Internet bench

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The internet bench

The internet bench, also known as the "cyber seat",[1] was the first internet-enabled bench. It was installed in Bury St. Edmunds, Suffolk, England, on 6 August 2001.[2] It was customized to allow seating for four people at a time who could plug their laptops into modem jacks for free. The bench became popular as a picture-taking location and was also covered by international television crews. With the advent of Wi-Fi, the bench was deactivated.[when?] It holds a Guinness World Record for being the "oldest internet bench".

Description[edit]

The internet bench was installed in the Abbey Gardens in Bury St Edmunds by MSN (owned by Microsoft) with the support of the St Edmundsbury Borough Council.[3][4] It supported four people at a time who could plug their laptops into provided modem jacks for free.[3] MSN said they chose Bury St. Edmunds after receiving "applications from local authorities around the country".[4] It cost about £60 for the bench and £30 for the modem.[1] MSN agreed to pay for the modem for three months, after which it was the local council's responsibility to pay if they wanted to continue the project.[1]

History[edit]

The first user was Brian Bagnall, mayor of Bury St. Edmunds.[5]

During its first days, the bench was vandalized when someone tried to "block one of the modem plugs".[6][7]

BBC News reported that on first few days of the launch, two teenagers discovered that the bench could be used to make free international calls, so they phoned the local council to tell them about the problem, and also tried to reach Bill Gates but were only able to reach his secretary.[8][9][10] After that, engineers disabled the ability to make long-distance calls.[9]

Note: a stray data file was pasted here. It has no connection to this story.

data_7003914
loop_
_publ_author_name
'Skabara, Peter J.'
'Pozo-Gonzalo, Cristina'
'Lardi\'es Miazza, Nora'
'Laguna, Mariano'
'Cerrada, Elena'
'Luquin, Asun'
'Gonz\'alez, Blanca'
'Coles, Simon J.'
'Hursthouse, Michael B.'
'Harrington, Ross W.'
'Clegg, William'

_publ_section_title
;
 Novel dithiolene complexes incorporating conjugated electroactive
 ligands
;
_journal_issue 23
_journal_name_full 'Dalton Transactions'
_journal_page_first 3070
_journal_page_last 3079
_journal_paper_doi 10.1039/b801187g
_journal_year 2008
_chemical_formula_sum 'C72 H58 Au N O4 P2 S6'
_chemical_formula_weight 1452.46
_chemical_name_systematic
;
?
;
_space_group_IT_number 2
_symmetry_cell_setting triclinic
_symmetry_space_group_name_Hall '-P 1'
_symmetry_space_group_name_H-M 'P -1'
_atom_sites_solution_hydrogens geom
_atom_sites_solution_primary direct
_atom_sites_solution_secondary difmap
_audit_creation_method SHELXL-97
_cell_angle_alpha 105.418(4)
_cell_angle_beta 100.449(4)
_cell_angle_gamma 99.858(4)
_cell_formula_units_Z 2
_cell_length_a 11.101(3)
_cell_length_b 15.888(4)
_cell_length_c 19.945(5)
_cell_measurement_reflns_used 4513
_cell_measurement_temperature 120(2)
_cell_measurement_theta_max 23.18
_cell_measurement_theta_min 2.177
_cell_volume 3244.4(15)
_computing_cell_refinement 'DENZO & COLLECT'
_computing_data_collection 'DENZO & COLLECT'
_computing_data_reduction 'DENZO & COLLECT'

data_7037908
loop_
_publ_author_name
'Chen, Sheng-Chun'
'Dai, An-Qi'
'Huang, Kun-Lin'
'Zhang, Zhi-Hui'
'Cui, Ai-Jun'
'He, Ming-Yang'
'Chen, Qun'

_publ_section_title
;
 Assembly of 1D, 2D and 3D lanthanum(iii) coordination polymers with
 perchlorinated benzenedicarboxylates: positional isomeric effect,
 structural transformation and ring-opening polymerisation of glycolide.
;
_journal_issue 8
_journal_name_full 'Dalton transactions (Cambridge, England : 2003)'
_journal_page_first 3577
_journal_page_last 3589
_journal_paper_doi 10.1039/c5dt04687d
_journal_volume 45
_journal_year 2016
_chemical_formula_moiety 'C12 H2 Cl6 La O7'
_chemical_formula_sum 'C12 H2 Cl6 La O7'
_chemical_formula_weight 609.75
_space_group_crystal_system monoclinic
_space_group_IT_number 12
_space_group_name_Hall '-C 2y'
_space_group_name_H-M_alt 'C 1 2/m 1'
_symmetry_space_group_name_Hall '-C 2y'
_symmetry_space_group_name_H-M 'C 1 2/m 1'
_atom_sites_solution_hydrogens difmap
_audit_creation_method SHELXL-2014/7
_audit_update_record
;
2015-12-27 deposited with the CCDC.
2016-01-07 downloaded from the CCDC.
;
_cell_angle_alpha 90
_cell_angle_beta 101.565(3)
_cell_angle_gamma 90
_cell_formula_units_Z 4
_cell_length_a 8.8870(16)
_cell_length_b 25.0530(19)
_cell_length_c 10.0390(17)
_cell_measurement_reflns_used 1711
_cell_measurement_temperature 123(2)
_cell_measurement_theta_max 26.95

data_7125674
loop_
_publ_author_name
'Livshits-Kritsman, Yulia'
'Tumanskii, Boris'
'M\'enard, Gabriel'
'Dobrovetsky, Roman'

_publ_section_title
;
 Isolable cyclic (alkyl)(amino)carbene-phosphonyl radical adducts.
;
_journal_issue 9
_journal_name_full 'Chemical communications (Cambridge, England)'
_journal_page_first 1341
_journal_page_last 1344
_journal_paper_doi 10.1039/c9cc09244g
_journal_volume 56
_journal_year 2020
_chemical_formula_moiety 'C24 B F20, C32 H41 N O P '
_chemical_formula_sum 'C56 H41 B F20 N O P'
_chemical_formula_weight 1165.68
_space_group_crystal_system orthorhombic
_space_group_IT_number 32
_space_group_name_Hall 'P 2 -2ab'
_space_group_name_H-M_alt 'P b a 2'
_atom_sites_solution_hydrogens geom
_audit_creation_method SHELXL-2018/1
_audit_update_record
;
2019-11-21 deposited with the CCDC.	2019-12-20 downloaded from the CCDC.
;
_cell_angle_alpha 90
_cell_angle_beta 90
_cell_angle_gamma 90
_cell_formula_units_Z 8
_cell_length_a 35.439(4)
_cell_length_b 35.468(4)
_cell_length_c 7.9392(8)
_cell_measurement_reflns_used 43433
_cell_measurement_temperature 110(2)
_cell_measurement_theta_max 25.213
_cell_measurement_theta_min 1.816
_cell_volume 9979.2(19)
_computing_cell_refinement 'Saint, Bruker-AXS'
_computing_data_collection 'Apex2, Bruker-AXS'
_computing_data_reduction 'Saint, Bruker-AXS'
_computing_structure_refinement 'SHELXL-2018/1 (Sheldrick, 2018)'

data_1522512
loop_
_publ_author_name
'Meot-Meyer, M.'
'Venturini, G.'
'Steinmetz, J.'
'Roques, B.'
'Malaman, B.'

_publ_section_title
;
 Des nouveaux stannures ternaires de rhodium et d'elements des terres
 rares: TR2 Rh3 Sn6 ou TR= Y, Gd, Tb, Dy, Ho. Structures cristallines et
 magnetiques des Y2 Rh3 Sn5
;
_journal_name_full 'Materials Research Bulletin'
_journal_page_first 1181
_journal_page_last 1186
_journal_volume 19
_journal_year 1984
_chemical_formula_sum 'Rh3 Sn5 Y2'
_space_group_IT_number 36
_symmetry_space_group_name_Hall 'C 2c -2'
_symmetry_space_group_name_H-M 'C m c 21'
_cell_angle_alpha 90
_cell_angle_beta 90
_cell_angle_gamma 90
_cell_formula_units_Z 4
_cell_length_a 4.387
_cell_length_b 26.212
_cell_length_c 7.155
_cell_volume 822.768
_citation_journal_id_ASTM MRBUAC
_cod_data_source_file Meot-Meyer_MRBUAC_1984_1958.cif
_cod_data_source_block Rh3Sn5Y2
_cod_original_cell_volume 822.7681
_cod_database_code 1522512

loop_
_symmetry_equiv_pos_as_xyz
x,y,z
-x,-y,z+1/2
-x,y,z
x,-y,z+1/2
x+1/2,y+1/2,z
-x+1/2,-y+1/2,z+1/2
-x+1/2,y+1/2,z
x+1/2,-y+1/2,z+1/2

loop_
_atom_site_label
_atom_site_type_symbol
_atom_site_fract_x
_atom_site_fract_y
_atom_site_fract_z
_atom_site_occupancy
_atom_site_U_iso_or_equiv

Ann Clarke, a local council spokeswoman, said that people were fascinated with the bench; according to her, TV crews from Japan and Korea showed "intense media interest".[9] She added that people would come to the bench just to take pictures with it.[9] The bench was regularly patrolled and the garden where the bench was located was locked at night to prevent vandalism.[7]

Guinness World Record[edit]

It holds a Guinness World Record for being the "oldest internet bench".[2] Owing to the advent of Wi-Fi, the bench was deactivated,[when?] and now has a plaque stating that while it was innovative in 2001, it has been "superseded".[11]

Gallery[edit]

References[edit]

  1. ^ a b c Sapsted, David (31 December 2001). "Cyber seat brings internet out in the open". The Daily Telegraph. Archived from the original on 30 June 2020. Retrieved 30 June 2020.
  2. ^ a b "Oldest internet bench". Guinness World Records. Archived from the original on 30 June 2020. Retrieved 30 June 2020.
  3. ^ a b "The world's first online park bench". Cambridge Network. Archived from the original on 30 June 2020. Retrieved 30 June 2020.
  4. ^ a b "Park bench goes online". BBC. 6 August 2001. Archived from the original on 14 February 2015. Retrieved 30 June 2020.
  5. ^ "Bury St Edmunds: Shrine Of A King, Cradle Of The Law – And Now Home Of The World's First Internet Bench". Local Government Chronicle (LGC). 7 August 2001. Archived from the original on 30 June 2020. Retrieved 30 June 2020.
  6. ^ "Internet Bench' Makes Free International Calls". ispreview.co.uk. Archived from the original on 30 June 2020. Retrieved 30 June 2020.
  7. ^ a b "Internet bench has interesting first week". Canadian Broadcasting Corporation. Archived from the original on 30 June 2020. Retrieved 29 June 2020.
  8. ^ "All Is Revealed on the Web!". The Westmorland Gazette. Archived from the original on 30 June 2020. Retrieved 30 June 2020.
  9. ^ a b c d "Bad start for internet bench". BBC. 9 August 2001. Archived from the original on 30 June 2020. Retrieved 30 June 2020.
  10. ^ Sapsted, David (9 August 2001). "Bury's cyber seat attracts two hackers". The Daily Telegraph. ISSN 0307-1235. Archived from the original on 30 June 2020. Retrieved 30 June 2020.
  11. ^ "This location marks the site of the world's first internet bench. The 2001 technology (dial-up internet connection), whilst innovative at the time, has since been superseded". Atlas Obscura. Retrieved 30 June 2020.

Coordinates: 52°14′42″N 0°43′00″E / 52.2449°N 0.7166°E / 52.2449; 0.7166